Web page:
You may not realize how important your knees are to your everyday life until you start to have problems with them. You may have to seek out a variety of remedies to deal with knee pain due to an injury or an illness such as arthritis. Certain vitamins may promote knee health and offer some relief, but they may not cure your problem. Consult your doctor to discuss vitamins, diet and your knee problems to help you find the best solution.
Making sure you get enough vitamin D in your diet is important for knee health. Vitamin D plays an important role in bone health by helping you absorb calcium and promoting bone growth and remodeling. Healthy bones are important for healthy knees. Additionally, a 2014 study published in Redox Biology found an association between vitamin D deficiency and the development of knee osteoarthritis.
While your body can manufacture its own vitamin D through sun exposure, the Office of Dietary Supplements suggests limiting sun time due to skin cancer risk. Adding vitamin D-rich foods to your daily intake may help prevent a deficiency and promote knee health. Good food sources include fortified milk and yogurt, fatty fish such as salmon and tuna, and egg yolks.
Vitamin C is essential for the production of collagen, which is a support protein found in the tendons of your knees. Also, higher intakes of vitamin C in the diet are associated with a reduction in bone size and fewer bone marrow lesions, and this may decrease risk of knee osteoarthritis. You can get more vitamin C in your diet to promote knee health by eating more fruits and vegetables such as green and red peppers, broccoli, spinach, tomatoes, potatoes, oranges, strawberries, kiwifruit and grapefruit.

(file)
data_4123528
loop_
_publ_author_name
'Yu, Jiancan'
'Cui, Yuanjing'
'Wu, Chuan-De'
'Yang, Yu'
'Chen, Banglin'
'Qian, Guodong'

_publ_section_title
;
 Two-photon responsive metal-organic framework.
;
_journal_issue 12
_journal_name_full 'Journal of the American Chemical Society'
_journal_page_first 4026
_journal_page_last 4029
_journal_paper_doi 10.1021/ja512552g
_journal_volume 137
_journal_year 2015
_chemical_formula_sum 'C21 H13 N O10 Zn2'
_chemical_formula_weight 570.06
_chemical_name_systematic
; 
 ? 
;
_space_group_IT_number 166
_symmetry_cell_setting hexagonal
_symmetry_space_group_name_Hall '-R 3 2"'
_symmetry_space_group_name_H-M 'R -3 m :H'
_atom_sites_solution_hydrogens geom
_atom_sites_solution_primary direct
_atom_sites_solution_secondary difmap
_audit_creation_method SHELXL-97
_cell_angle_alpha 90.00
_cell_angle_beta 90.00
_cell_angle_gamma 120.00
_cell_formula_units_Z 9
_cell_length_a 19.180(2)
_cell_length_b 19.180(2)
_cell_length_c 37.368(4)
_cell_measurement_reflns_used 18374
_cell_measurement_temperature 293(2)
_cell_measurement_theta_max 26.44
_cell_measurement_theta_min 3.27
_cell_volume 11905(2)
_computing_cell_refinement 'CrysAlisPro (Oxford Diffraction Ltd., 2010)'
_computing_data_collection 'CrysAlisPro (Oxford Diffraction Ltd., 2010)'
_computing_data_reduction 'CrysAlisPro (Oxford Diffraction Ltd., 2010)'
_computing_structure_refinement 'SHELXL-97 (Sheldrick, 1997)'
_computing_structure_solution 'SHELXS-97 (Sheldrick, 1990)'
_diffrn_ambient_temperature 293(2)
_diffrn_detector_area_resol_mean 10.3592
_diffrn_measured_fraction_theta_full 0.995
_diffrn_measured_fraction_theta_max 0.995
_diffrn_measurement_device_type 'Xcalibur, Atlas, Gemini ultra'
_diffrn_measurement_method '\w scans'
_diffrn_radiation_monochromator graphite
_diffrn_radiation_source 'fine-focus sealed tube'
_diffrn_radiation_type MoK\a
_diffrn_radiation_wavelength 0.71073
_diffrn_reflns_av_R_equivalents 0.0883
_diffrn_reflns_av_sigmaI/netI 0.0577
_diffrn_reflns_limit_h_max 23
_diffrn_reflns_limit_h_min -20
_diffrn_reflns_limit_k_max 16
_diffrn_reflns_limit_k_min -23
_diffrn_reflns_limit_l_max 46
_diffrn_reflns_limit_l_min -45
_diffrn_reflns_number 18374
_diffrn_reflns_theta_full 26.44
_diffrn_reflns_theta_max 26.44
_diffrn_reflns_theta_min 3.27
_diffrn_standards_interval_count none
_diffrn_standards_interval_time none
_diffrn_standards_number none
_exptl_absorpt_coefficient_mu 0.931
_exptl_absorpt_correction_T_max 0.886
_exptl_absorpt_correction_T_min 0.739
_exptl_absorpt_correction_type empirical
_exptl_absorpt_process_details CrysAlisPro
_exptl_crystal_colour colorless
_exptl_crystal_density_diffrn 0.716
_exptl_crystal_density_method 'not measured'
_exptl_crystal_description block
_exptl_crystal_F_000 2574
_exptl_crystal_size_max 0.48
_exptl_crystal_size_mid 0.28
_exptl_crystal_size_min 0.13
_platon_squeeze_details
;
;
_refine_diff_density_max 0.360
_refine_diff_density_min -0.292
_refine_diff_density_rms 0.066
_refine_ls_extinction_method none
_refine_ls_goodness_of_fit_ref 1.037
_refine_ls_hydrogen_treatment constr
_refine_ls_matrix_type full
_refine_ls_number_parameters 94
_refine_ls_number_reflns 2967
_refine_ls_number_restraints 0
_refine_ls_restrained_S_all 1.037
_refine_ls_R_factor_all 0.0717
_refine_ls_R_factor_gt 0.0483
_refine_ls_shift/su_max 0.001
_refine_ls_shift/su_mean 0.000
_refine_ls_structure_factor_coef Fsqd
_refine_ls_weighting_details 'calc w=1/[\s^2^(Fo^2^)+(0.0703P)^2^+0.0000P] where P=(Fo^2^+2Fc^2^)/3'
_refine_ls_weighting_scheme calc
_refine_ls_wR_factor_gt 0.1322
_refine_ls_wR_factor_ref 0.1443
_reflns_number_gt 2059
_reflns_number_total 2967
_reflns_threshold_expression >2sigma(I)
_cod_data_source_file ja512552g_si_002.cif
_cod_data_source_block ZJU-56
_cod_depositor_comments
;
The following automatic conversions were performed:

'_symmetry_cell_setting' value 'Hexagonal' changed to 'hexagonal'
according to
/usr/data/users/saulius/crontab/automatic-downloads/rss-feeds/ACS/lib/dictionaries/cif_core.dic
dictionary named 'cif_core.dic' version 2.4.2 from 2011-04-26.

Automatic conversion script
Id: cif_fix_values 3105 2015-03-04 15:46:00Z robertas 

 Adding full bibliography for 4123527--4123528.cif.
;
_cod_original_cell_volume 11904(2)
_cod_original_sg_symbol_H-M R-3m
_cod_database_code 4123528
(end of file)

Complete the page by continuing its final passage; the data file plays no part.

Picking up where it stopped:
Folic Acid With Methotrexate
If your knee problems are due to rheumatoid arthritis and you're taking methotrexate, you may need to add a folic acid supplement to your daily routine. While the medication is effective at treating the arthritis and the knee pain that may accompany it, it also depletes the body of folate. Consult your doctor to discuss dosage before adding the supplement.
Don't Overdo It
While these vitamins are essential to your overall health and may help reduce your knee problems, getting them in high doses may cause more harm than good, reports the Arthritis Foundation. For example, excessive vitamin D intake may cause high blood levels of calcium, which can lead to calcification of your tissues and blood vessels. Although vitamin C is a water-soluble vitamin and not likely to cause a toxicity, taking too much may lead to gastrointestinal problems such as diarrhea, nausea or stomach pain.
- Arthritis Foundation: Too Many Vitamins and Minerals
- Redox Biology: Vitamin D Deficiency Associates With Γ-tocopherol and Quadriceps Weakness but Not Inflammatory Cytokines in Subjects With Knee Osteoarthritis
- Arthritis Research and Therapy: Effect of Antioxidants on Knee Cartilage and Bone in Healthy, Middle-Aged Subjects: A Cross-Sectional Study
- Arthritis Foundation: Methotrexate Side Effects
- Office of Dietary Supplements: Vitamin D
- Office of Dietary Supplements: Vitamin C
- Protein Data Bank: Collagen